Uganda diary: An offer for a tea plantation

4 10 2010

In the UK, sometimes someone will offer to buy the next round at the pub, or maybe treat you to a cake from Greggs at lunchtime. Spontaneous mild forms of generosity are common in the UK – when we’re with friends, family or colleagues, us Brits are good at giving each other little treats. In Uganda, I was offered two hectares of a tea plantation.

Whether this was a genuine offer, I doubt I’ll ever know, but it was nice all the same.

A lazy day

Friday 20 August passed by without any real event. Emma and Vianney jumped on the back of a couple of bodas for the day, visiting friends’ families, but I opted to give my brain some time to adapt to the new surroundings and so I just stuck around my new neighbourhood.

Because of this absence of anything of real interest happening, I’ll bullet point my day:

  • Awoke and ate breakfast
  • Emma and Vianney left
  • Did some laundry
  • Went for a walk to find the internet cafe
  • Reached a sign which pointed right, and said “Internet cafe 200m”, so I turned right
  • Got lost
  • Six-year-old Ugandan boy gave me directions
  • Found internet ‘tent’
  • Did some emailing. Realised this was the first time I’d ever been on the internet while surrounded by mountains and rainforest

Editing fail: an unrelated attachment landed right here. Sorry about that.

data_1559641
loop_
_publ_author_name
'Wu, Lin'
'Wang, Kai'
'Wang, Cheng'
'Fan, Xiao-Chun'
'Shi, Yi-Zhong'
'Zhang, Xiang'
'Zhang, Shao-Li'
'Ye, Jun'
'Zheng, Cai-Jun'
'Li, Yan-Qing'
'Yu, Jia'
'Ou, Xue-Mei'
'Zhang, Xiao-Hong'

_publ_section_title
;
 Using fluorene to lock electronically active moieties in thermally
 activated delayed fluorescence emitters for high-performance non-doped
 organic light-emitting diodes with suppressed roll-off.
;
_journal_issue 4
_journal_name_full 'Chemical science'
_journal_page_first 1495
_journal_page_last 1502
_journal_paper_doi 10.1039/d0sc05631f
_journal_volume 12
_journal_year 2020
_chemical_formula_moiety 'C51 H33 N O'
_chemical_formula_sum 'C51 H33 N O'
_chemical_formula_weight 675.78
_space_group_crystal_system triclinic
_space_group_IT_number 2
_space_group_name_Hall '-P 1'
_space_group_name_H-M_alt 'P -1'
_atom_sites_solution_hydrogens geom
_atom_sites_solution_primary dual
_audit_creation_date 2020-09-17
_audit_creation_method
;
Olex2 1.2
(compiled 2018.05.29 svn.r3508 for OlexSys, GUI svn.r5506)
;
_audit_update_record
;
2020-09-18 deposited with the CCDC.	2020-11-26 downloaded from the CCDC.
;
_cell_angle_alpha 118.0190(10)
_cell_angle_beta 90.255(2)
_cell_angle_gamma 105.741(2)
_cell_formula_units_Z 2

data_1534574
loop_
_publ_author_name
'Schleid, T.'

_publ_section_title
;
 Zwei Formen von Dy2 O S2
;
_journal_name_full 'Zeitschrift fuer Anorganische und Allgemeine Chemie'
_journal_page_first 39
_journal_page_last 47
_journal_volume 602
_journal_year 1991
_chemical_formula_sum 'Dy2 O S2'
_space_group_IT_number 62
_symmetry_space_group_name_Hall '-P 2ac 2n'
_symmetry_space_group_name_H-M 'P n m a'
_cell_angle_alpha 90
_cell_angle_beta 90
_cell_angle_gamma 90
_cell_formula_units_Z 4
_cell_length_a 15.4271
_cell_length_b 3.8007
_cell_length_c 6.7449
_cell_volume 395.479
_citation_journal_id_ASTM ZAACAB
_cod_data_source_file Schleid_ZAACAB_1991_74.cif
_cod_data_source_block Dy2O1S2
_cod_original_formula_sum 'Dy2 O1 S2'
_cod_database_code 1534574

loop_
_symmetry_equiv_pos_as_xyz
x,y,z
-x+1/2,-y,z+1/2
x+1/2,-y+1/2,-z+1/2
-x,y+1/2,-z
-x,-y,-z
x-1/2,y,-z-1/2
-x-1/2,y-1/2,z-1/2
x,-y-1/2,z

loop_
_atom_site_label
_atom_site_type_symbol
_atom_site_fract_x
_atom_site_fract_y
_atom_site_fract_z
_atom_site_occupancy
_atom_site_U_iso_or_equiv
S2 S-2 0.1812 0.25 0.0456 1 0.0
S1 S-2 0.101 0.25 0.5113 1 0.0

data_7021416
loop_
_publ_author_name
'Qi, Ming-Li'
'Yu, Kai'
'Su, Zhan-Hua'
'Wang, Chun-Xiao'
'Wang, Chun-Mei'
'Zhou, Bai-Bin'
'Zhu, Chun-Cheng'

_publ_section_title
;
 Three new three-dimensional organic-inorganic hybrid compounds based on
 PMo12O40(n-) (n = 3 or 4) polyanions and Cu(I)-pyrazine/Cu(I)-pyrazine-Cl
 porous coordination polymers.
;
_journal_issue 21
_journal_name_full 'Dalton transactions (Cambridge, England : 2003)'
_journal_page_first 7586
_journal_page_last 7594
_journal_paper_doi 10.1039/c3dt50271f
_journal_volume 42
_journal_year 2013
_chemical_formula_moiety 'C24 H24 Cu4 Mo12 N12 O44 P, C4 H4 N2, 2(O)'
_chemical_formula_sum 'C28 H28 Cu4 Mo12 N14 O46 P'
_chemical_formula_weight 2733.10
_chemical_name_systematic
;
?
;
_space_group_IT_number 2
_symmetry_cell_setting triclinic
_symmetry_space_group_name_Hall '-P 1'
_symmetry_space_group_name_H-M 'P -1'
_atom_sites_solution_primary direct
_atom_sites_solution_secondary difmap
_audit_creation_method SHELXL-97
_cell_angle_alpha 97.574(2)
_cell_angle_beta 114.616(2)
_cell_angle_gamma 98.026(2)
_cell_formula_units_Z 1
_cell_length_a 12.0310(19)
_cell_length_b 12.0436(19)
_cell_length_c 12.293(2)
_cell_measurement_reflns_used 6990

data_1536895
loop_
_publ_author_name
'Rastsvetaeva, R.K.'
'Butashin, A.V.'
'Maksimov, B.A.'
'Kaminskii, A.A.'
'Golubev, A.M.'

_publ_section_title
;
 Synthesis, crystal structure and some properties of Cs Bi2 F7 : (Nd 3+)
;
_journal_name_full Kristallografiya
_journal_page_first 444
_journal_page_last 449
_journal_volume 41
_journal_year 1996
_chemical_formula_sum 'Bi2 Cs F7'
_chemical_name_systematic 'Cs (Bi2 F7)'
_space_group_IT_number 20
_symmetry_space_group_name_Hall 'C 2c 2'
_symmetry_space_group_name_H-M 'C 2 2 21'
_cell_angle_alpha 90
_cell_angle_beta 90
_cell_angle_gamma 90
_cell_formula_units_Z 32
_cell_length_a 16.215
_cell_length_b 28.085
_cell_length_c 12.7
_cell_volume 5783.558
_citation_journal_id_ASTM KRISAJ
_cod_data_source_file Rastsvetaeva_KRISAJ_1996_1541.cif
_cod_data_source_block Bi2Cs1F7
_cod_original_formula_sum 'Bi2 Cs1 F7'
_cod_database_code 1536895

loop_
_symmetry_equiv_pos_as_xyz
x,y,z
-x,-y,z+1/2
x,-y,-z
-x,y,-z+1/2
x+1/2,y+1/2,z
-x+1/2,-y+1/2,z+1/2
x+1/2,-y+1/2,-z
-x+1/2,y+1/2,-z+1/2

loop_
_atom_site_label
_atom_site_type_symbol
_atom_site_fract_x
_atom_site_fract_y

• Returned to rest camp
  • Befriended some English people
  • Read Alain de Botton’s Status Anxiety
  • Chatted to Herbie and Rebecca again (Cool Swiss Couple), and Ryan, a South African also driving around Africa. Then sat with English friends until Emma and Vianney arrived back
  • Had spaghetti with Buhoma’s tomato/mixed herb sauce
  • Played ‘Peruvian’ card game and drank beer
  • Slept

Brew and biscuits, Uganda style

After a three-quarter-hour journey along winding, steep and bumpy dirt roads through some of Bwindi’s gentler mountains, at about 10:30am on Saturday 21 August, we arrived at a pleasant little bungalow overlooking a vast area of tea plantation.

The two boda bodas. Three up on one bike - extremely dangerous, but likewise very funny

We were here to meet Sam, the director of Kishegyeri Community HIV/AIDS Awareness School – an incredibly hospitable man, but with a quiet and thoughtful demeanour – who welcomed Emma, Vianney and I into his home.

We were welcomed with some biscuits and some real Ugandan tea. The biscuits were similar to shortbread. They were crumbly, so I did an excellent job in making more of a mess than Sam’s three or four-year-old nephew, Elvis.

The tea was like no other tea I’ve ever had before. It tasted like strong Ugandan water. To me, Ugandan water tastes a bit earthy, a bit like drinking water filtered through soil. Regardless, there’s never a bad time for a brew and some biscuits (NOTE: in Uganda, ‘biscuit’ is pronounced ‘bisskwit’).